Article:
Cooling system basic maintenance
I’m sure at some time we have all been cruising along when suddenly the temperature gauge starts to rise or Steam billows out from under the bonnet. It’s at this moment we get that sinking feeling of where will this problem end up. How much will this cost? Well like most things mechanical prevention is the cheapest form of maintenance.
The cooling system is our 4wds is relativity easy to maintain at some level even for those amongst us who don’t see themselves as mechanically minded. Becoming familiar with the main components of the cooling system and then keeping a regular eye on each item is what will help you minimize the chances of having a road side failure.
The main items you can monitor are:
- Radiator: Look for leaks that will show up as colored stains a similar color to the coolant inside the radiator. The fins being blocked by bugs grass and other stuff. Clear it out with a soft brush or hose, If you use the hose avoid blasting the debris further into the fins. If you can get the hose to the engine side of the radiator and blast the water forward, this will do a great job of washing the rubbish out. When the fins are clean look for any fins that have been bent of flattened. These can be straighted by gently using your finger or a soft pick. Last but most importantly check the level of coolant in the system is at the maximum. Never mix coolant brands. Never mix different colored coolants. Change the coolant every 2 years or as advised by the manufacturer. Vehicles with Airconditioning will have the evaporator out front of the radiator but the above cleaning principles apply.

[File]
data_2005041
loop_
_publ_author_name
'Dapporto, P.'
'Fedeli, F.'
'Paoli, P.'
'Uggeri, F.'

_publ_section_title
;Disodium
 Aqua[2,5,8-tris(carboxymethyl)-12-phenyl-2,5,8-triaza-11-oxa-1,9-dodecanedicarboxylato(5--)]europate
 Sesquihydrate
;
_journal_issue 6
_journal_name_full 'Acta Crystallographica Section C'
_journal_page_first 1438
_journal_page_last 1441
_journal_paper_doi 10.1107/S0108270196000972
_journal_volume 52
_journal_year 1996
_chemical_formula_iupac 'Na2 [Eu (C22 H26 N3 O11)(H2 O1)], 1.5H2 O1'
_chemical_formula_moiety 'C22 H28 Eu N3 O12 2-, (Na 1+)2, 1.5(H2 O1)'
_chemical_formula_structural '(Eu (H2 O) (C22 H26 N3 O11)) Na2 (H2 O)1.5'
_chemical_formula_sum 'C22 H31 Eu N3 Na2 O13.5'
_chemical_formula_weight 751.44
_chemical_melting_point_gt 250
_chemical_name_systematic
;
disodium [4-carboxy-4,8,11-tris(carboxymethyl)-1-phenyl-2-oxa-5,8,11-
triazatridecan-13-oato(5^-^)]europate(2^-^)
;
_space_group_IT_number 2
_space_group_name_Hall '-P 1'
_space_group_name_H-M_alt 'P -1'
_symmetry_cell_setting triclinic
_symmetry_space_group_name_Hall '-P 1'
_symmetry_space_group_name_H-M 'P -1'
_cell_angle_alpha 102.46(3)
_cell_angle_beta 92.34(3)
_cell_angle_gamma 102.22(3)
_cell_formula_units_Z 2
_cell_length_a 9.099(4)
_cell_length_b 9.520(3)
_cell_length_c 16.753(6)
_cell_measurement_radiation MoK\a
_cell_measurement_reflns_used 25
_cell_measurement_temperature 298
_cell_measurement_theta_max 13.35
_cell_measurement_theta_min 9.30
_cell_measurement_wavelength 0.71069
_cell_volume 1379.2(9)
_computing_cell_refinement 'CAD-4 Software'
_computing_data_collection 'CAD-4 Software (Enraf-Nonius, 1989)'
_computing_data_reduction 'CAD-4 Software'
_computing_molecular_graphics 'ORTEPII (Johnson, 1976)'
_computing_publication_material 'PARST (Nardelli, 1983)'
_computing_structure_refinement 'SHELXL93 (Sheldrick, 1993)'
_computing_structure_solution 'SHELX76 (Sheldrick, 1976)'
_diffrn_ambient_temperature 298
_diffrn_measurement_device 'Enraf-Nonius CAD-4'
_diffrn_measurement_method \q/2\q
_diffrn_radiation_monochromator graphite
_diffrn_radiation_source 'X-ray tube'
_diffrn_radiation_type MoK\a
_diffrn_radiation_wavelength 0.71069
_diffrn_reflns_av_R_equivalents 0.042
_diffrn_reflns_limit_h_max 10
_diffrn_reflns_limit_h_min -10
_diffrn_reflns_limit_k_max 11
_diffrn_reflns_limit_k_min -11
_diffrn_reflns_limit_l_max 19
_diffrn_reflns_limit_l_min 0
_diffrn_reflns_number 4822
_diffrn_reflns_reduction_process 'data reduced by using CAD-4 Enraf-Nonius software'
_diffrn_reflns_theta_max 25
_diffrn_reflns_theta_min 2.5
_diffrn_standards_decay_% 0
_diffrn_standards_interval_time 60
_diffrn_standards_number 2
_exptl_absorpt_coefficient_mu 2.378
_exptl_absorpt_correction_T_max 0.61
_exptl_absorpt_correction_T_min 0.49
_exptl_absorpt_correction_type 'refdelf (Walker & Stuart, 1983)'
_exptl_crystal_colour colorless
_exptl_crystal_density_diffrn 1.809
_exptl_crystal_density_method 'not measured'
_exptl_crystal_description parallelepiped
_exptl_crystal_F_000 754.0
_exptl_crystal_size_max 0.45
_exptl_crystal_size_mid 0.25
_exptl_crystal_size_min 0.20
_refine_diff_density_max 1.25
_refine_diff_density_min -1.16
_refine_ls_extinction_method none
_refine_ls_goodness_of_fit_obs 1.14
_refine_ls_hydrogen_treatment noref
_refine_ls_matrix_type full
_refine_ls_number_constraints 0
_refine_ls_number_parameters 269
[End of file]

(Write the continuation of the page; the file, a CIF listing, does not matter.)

- Radiator Hoses: On the modern vehicle there can be lots of hoses all over the engine doing different jobs so becoming familiar with your motor design will assist you with keeping an eye on all of them. Check for leaks showing up as colored stains particularly where the hose joins are. When the engine is cold squeeze the hoses and they should feel soft and pliable. If they feel hard or crusty get them changed. Every so often it’s worth making sure all the hose clamps are tight and secure.
- Belts: Most engines have drive belts that will drive the water pump and often the cooling fan so these belts are very important. Look for cracking, polished areas anywhere on the belt if you find any replace the belts. Also check they have the correct tension. On the longest length of the belt; there should be no more than12mm 25mm of movement. If you ever hear a high pitched squeal that comes and goes often when the engine first starts this can be a sure sign the belts need attention.
If all this seems daunting at first ask someone you trust who knows vehicles to take you through the items in this guide with you and your vehicle. Using these tips on a regular basis and before any big drive will not only get you very familiar with whats normal with your cooling system but it will also help prevent one of those roadside picnics waiting for the Tow truck.
Check out this video on Pre Trip checks for some further information on checking your 4wd.
I’m Mad Matt, stay safe on the trails.